Along with the good and the bad, we also discovered two fairly ugly things during Storyblitz Week. The first was that there is still quite a lot of chaos in our contract files. Stories that were tagged as being accepted and under contract weren’t. Other stories were tagged correctly, but their contracts dated back to the days when we used paper contracts, and finding the original copies in our files proved to be a challenge. As a rule, we found it faster and easier to issue a new, updated contract, than to find an original contract that pre-dated our use of Adobe EchoSign. (Fortunately, we’ve increased our payment rates since those days, so very few authors thus far have objected to signing a new contract for more money.)
Still, this is an area where we continue to need to make major improvements in our operations.
The second ugly thing we discovered was that, while pre-planning posts (that is, uploading a story and setting it to go live at a specific time) worked quite well, we hadn’t done enough pre-planning. There wasn’t enough depth in the queue. There were stories we planned to run but yanked at the last minute because the copy-edit didn’t get finished in time, or the story was ready but we didn’t have an author’s bio, or the story and bio were ready but we didn’t have a good illo, or any of a half-dozen other reasons. Then, when OTOGU began demanding fresh sacrifices—
Well, the pre-planned posts queue petered out pretty quickly.
Fortunately, the solution is obvious. We need to build up the queue again and start pre-planning SHOWCASE stories at least a month out. We need to start copy-editing stories and getting author’s bios squared-away up front, when we put the story under contract, and not at the tail end, when we’re trying to get the story ready to publish. We need to plan far enough in advance that we can give authors a firm date for when their stories will go live on the site, and we need to tell authors what the permanent link to their story will be before their story goes live. (We have the technical capacity to do this. We just haven’t done a very good job at it.)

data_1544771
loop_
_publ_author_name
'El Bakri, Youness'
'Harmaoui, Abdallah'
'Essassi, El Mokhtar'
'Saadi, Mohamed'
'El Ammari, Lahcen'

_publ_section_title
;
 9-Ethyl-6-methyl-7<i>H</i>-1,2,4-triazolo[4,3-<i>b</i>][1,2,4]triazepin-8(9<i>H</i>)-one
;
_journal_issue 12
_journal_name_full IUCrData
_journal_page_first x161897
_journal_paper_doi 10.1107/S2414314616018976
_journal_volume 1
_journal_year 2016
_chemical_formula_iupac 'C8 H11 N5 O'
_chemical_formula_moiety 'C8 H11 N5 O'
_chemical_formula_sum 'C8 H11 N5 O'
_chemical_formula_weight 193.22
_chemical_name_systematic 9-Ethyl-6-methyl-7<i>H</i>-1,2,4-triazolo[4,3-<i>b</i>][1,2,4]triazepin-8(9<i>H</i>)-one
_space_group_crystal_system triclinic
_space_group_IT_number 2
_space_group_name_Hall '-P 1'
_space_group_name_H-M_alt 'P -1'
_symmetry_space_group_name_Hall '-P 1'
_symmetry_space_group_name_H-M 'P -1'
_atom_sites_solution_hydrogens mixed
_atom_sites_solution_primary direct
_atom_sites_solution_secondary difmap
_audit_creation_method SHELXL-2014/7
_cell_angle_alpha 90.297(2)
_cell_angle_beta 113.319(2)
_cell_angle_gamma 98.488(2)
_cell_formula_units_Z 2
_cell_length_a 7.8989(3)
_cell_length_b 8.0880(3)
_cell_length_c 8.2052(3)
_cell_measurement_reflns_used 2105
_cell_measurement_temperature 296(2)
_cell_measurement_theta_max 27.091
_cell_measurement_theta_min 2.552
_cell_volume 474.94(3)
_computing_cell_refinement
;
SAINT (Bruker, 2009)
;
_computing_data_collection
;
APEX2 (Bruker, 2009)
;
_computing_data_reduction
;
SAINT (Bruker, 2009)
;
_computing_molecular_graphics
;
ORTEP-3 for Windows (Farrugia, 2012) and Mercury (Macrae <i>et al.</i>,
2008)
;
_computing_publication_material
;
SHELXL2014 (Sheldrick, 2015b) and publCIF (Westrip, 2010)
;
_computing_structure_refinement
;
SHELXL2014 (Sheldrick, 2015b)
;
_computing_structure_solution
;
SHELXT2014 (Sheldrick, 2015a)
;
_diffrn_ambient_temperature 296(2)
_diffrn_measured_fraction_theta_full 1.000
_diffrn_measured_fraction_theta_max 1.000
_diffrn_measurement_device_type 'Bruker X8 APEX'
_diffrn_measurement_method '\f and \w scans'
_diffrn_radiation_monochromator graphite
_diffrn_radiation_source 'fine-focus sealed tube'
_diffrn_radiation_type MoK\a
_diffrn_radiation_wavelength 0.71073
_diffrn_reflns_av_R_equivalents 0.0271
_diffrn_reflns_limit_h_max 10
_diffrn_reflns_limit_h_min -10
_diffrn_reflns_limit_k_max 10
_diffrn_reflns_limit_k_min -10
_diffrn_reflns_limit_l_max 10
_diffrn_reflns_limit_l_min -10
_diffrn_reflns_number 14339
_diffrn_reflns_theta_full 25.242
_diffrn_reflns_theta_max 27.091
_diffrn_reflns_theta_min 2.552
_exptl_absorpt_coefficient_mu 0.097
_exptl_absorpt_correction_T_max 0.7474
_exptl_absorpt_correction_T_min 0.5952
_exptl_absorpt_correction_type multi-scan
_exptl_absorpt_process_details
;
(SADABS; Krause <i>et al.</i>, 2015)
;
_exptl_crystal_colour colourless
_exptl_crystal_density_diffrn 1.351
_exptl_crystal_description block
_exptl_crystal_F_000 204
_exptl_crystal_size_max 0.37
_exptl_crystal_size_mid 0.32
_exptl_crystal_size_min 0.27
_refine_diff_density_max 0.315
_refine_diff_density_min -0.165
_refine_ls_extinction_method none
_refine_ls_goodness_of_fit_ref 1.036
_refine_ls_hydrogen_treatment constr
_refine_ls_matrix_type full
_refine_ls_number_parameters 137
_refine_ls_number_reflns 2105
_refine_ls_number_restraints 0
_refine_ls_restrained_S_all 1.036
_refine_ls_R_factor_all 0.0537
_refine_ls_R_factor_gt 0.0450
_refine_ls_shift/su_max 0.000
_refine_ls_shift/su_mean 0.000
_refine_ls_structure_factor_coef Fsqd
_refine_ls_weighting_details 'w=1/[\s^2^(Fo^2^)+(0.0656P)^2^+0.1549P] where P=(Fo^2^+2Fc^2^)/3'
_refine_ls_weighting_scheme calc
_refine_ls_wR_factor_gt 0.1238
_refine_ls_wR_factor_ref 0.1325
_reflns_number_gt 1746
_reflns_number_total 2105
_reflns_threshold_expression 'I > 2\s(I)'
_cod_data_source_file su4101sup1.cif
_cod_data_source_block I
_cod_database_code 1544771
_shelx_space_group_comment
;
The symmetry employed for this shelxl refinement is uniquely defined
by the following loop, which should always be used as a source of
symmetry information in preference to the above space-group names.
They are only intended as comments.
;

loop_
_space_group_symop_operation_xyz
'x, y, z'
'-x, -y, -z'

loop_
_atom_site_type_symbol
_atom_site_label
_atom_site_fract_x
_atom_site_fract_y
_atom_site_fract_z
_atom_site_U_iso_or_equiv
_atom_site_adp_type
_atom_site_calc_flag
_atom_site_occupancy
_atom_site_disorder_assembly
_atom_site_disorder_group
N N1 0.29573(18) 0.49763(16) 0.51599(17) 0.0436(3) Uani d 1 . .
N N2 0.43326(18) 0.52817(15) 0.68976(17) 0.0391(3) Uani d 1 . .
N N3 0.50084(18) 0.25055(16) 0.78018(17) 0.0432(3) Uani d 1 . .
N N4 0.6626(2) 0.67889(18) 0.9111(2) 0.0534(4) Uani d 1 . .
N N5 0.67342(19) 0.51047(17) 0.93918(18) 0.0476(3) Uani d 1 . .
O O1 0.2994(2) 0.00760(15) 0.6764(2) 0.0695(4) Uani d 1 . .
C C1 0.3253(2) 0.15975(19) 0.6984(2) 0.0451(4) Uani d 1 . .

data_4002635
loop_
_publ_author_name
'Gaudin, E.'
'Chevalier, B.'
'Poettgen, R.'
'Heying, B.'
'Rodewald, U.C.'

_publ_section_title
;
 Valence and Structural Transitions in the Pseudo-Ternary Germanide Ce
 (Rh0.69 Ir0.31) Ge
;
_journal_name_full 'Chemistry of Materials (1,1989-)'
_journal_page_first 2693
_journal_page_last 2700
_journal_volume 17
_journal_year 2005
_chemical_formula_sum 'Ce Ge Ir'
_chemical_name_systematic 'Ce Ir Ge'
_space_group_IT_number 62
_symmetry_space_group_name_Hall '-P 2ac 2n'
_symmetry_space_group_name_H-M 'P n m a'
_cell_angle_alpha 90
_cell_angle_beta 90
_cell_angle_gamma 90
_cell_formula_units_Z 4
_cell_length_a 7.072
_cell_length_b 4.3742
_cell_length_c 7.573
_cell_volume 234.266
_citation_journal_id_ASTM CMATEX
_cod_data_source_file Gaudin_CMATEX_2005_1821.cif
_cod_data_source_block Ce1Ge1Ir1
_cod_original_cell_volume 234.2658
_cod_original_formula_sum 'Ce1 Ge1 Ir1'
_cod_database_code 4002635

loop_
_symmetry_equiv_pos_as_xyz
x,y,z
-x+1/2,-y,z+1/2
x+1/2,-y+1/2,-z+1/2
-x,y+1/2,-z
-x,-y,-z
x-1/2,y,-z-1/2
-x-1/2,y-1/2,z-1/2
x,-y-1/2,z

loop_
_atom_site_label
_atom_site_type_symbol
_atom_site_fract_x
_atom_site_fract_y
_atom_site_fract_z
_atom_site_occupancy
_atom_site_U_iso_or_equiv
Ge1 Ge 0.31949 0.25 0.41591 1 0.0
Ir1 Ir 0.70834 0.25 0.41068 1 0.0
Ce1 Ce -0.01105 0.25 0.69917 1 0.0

We need to start publishing one new story daily, at a predictable time. (Hmm. Where have I heard this idea before?)
We know what we need to do. Now it’s just a matter of doing it. I figure it will take us through the end of December to get the new SHOWCASE process fully up and running consistently. Thanks for your patience while we work through this.
Boy, we could really use a new Art Director.
Bruce Bethke is best known for either his genre-naming 1980 short story, “Cyberpunk,” his Philip K. Dick Award-winning 1995 novel, Headcrash, or lately, as the editor and publisher of Stupefying Stories. What very few readers have known about him until recently is that he actually started out in the music industry, as a member of the design team that developed the MIDI standard and the Finale music notation engine (among other things), but now works in the supercomputer industry, doing stuff that is absolutely fascinating to do but almost impossible to explain to anyone not already well-grounded in massively parallel processor architectures, Fourier transformations, and computational fluid dynamics.
In his copious spare time he runs Rampant Loon Press, just for the sheer fun of it.